The return of Donald Trump to the White House could spell the end for US military aid to Ukraine, leaving a divided Europe to foot Kiev’s bills and ultimately ending the NATO pact, academic Phillips Payson O’Brien claimed in The Atlantic on Saturday.
Opposition to arming Ukraine is now the position of Trump’s supporter base, who O’Brien estimated account for three quarters of the Republican Party’s electorate. Trump has repeatedly vowed to use military aid as leverage to force Ukraine into peace talks with Russia “within 24 hours” of his inauguration, while his two nearest competitors for the GOP’s nomination – Ron DeSantis and Vivek Ramaswamy – have also discussed restricting support for Kiev.
Of the three potential candidates, Ramaswamy has gone the furthest, suggesting that the US recognize Russia’s territorial claims in Ukraine in exchange for Moscow distancing itself from Beijing.
“If Trump or one of his imitators wins the presidency in November 2024, Europe could find itself faced with a new American administration that will halt all support for Ukraine,” O’Brien warned.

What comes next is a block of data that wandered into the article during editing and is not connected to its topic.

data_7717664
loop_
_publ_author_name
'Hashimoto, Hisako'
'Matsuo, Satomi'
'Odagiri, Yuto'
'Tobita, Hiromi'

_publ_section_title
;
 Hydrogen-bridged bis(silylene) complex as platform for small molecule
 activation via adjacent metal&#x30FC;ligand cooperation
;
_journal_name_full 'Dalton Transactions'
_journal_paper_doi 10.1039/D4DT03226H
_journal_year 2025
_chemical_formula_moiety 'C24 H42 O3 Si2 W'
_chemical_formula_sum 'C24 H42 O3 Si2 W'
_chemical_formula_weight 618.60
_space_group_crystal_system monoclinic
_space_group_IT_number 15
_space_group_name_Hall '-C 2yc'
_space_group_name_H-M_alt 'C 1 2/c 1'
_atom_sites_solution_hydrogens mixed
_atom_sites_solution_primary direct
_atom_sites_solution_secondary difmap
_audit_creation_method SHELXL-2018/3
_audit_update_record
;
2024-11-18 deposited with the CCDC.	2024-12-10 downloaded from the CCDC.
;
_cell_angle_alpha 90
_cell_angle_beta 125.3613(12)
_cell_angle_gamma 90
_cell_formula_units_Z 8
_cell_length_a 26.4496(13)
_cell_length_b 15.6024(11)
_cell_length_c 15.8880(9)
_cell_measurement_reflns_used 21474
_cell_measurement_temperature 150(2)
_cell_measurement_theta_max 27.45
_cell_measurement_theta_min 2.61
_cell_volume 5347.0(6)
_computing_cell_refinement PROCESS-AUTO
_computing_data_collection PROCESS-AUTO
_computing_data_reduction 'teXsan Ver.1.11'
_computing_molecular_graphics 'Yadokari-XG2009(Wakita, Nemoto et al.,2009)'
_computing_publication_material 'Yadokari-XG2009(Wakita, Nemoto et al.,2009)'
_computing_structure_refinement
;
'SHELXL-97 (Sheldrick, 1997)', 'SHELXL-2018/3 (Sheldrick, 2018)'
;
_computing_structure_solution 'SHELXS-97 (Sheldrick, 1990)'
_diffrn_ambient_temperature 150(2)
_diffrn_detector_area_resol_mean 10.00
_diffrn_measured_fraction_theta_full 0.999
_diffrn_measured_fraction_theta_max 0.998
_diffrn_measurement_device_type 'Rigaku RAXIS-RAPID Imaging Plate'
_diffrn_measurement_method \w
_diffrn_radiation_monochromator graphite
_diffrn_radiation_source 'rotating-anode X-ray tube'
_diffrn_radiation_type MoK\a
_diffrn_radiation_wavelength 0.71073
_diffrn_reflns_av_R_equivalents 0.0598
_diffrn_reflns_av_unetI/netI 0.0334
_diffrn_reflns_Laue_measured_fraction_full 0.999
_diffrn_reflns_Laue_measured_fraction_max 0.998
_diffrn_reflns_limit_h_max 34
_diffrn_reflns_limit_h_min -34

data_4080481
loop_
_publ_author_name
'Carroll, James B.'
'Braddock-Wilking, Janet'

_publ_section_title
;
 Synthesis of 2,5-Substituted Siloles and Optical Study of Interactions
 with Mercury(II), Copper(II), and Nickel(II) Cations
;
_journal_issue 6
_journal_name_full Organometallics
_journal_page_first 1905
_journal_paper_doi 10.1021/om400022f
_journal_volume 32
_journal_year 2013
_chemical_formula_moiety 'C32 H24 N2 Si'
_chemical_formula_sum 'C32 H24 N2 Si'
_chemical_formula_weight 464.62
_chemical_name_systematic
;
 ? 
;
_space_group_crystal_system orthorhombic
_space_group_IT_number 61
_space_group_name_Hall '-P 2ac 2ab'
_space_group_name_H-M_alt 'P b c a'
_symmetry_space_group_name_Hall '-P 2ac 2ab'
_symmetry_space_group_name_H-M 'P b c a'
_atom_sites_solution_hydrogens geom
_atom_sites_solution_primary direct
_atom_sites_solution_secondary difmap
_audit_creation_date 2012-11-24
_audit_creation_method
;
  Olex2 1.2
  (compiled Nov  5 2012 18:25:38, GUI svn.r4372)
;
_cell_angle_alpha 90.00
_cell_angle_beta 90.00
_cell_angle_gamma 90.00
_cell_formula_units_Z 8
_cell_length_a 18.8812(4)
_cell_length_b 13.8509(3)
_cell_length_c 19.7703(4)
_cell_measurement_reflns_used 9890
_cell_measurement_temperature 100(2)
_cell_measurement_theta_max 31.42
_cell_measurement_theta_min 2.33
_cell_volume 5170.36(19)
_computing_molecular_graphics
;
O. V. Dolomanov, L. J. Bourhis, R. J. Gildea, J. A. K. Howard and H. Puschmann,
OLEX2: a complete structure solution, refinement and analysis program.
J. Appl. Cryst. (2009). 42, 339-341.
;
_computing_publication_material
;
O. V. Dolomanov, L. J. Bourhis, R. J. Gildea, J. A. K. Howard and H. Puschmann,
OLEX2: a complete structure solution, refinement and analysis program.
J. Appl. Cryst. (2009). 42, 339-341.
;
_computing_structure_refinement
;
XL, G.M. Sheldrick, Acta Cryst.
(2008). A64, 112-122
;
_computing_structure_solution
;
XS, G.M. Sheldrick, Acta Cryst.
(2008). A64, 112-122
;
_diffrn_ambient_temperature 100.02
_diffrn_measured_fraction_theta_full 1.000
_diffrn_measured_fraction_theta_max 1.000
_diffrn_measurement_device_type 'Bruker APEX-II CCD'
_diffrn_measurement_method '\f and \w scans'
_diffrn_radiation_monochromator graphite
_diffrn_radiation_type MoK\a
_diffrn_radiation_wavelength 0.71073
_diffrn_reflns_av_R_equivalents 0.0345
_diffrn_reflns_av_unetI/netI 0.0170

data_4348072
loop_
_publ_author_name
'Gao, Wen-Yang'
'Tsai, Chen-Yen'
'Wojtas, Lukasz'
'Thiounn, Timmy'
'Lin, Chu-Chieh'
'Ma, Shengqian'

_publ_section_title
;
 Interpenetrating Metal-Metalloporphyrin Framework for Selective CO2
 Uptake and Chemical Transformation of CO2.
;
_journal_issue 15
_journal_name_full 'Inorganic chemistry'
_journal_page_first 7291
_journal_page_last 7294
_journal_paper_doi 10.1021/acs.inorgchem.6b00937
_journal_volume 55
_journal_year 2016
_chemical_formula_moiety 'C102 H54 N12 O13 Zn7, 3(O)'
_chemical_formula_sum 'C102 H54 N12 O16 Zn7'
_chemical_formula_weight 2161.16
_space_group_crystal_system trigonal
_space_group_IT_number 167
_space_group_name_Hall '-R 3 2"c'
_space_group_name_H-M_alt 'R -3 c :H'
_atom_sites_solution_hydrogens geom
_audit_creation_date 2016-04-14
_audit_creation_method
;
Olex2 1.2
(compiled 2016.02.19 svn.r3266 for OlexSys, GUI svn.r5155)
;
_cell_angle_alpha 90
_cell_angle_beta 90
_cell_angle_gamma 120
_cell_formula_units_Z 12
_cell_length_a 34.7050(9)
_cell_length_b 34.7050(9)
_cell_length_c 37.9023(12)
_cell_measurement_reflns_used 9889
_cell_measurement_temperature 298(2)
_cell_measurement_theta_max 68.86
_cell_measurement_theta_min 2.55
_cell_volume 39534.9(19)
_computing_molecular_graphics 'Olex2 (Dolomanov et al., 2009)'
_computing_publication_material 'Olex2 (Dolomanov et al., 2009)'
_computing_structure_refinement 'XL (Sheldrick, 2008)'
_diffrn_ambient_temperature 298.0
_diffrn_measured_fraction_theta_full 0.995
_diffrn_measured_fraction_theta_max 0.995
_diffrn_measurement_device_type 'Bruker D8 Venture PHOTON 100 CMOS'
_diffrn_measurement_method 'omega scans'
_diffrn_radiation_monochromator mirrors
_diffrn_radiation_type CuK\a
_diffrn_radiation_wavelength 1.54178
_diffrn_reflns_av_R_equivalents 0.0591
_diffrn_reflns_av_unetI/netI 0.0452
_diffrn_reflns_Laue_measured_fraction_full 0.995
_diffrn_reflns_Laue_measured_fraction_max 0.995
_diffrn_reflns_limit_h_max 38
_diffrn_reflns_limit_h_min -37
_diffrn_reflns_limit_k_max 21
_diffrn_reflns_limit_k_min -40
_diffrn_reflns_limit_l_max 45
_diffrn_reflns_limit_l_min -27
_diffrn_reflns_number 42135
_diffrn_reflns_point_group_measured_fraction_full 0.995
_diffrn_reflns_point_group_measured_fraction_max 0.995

In this scenario, he continued, European nations would be unable to make up for the loss of US military aid, resulting in a military defeat for Ukraine. With the US out of the picture, Europe would be divided on the issue too, he added, with the Eastern and Baltic nations eager but unable to keep the arms flowing to Kiev, and Western nations like France and Germany more likely to seek peace with Russia.
“The result could be a legacy of bitterness and distrust at best, and a permanent fracturing of European cooperation at worst,” he stated.
A fervent supporter of Ukraine, O’Brien argued that European countries need to increase military production immediately to prepare for this possibility. However, with the Eurozone entering recession in the first three months of 2023 and industrial production down in Germany, European states are unlikely to be able to sustain the Ukrainian military on their own.
O’Brien’s predictions are based on the assumption that Ukraine will still be able to fight by 2025. According to Russian figures, Kiev lost 43,000 men in the first two months of its ongoing counteroffensive, without managing to penetrate the multiple layers of trenches and fortifications laid by Russia along the entire Kherson-Donetsk front line.
Before the operation began in early June, multiple Western media reports suggested that continued US and NATO military aid to Kiev depended on the success of the offensive. Now, almost three months in, the counteroffensive is widely regarded as a failure.